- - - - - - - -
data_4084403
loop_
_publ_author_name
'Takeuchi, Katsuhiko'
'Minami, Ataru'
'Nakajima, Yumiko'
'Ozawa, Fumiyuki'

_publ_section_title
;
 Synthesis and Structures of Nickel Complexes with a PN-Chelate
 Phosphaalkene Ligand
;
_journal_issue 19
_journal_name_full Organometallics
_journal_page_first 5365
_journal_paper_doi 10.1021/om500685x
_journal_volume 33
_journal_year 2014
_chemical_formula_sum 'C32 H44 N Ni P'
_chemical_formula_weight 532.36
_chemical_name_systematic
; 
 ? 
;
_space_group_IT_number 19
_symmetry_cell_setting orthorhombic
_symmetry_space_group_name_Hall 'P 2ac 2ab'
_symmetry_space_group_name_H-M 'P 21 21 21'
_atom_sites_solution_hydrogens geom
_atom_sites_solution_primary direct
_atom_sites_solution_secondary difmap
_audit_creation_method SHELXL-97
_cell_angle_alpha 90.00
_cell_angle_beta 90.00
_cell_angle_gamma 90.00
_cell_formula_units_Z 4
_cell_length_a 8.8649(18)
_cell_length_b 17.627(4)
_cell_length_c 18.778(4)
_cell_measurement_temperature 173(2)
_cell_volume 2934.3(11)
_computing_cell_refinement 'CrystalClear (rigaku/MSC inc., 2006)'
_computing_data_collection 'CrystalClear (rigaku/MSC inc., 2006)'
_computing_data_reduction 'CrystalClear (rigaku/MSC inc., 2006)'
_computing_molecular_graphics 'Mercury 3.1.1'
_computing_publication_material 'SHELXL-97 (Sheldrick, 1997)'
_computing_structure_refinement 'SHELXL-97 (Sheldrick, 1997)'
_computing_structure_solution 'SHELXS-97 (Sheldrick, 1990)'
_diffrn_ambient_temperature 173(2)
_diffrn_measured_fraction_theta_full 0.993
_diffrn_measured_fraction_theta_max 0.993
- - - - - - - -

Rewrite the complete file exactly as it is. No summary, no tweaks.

data_4084403
loop_
_publ_author_name
'Takeuchi, Katsuhiko'
'Minami, Ataru'
'Nakajima, Yumiko'
'Ozawa, Fumiyuki'

_publ_section_title
;
 Synthesis and Structures of Nickel Complexes with a PN-Chelate
 Phosphaalkene Ligand
;
_journal_issue 19
_journal_name_full Organometallics
_journal_page_first 5365
_journal_paper_doi 10.1021/om500685x
_journal_volume 33
_journal_year 2014
_chemical_formula_sum 'C32 H44 N Ni P'
_chemical_formula_weight 532.36
_chemical_name_systematic
; 
 ? 
;
_space_group_IT_number 19
_symmetry_cell_setting orthorhombic
_symmetry_space_group_name_Hall 'P 2ac 2ab'
_symmetry_space_group_name_H-M 'P 21 21 21'
_atom_sites_solution_hydrogens geom
_atom_sites_solution_primary direct
_atom_sites_solution_secondary difmap
_audit_creation_method SHELXL-97
_cell_angle_alpha 90.00
_cell_angle_beta 90.00
_cell_angle_gamma 90.00
_cell_formula_units_Z 4
_cell_length_a 8.8649(18)
_cell_length_b 17.627(4)
_cell_length_c 18.778(4)
_cell_measurement_temperature 173(2)
_cell_volume 2934.3(11)
_computing_cell_refinement 'CrystalClear (rigaku/MSC inc., 2006)'
_computing_data_collection 'CrystalClear (rigaku/MSC inc., 2006)'
_computing_data_reduction 'CrystalClear (rigaku/MSC inc., 2006)'
_computing_molecular_graphics 'Mercury 3.1.1'
_computing_publication_material 'SHELXL-97 (Sheldrick, 1997)'
_computing_structure_refinement 'SHELXL-97 (Sheldrick, 1997)'
_computing_structure_solution 'SHELXS-97 (Sheldrick, 1990)'
_diffrn_ambient_temperature 173(2)
_diffrn_measured_fraction_theta_full 0.993
_diffrn_measured_fraction_theta_max 0.993